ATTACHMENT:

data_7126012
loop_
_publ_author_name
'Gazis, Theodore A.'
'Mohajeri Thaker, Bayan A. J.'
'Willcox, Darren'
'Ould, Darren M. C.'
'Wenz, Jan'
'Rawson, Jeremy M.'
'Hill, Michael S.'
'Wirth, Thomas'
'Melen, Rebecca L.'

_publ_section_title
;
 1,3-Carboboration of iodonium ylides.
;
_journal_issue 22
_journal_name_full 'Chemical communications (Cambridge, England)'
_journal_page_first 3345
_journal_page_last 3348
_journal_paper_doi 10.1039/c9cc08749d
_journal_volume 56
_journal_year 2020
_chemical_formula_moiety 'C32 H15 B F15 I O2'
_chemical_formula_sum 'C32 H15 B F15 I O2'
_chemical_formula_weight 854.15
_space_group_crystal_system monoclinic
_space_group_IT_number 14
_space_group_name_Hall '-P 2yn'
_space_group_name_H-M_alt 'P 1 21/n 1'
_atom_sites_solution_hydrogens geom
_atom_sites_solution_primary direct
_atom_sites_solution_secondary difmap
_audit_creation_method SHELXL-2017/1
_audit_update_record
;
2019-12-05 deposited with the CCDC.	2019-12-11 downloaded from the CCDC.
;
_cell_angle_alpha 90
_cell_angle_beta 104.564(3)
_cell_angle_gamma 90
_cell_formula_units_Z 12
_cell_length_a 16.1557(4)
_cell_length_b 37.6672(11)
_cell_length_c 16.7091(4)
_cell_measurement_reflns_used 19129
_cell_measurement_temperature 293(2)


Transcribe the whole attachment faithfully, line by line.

data_7126012
loop_
_publ_author_name
'Gazis, Theodore A.'
'Mohajeri Thaker, Bayan A. J.'
'Willcox, Darren'
'Ould, Darren M. C.'
'Wenz, Jan'
'Rawson, Jeremy M.'
'Hill, Michael S.'
'Wirth, Thomas'
'Melen, Rebecca L.'

_publ_section_title
;
 1,3-Carboboration of iodonium ylides.
;
_journal_issue 22
_journal_name_full 'Chemical communications (Cambridge, England)'
_journal_page_first 3345
_journal_page_last 3348
_journal_paper_doi 10.1039/c9cc08749d
_journal_volume 56
_journal_year 2020
_chemical_formula_moiety 'C32 H15 B F15 I O2'
_chemical_formula_sum 'C32 H15 B F15 I O2'
_chemical_formula_weight 854.15
_space_group_crystal_system monoclinic
_space_group_IT_number 14
_space_group_name_Hall '-P 2yn'
_space_group_name_H-M_alt 'P 1 21/n 1'
_atom_sites_solution_hydrogens geom
_atom_sites_solution_primary direct
_atom_sites_solution_secondary difmap
_audit_creation_method SHELXL-2017/1
_audit_update_record
;
2019-12-05 deposited with the CCDC.	2019-12-11 downloaded from the CCDC.
;
_cell_angle_alpha 90
_cell_angle_beta 104.564(3)
_cell_angle_gamma 90
_cell_formula_units_Z 12
_cell_length_a 16.1557(4)
_cell_length_b 37.6672(11)
_cell_length_c 16.7091(4)
_cell_measurement_reflns_used 19129
_cell_measurement_temperature 293(2)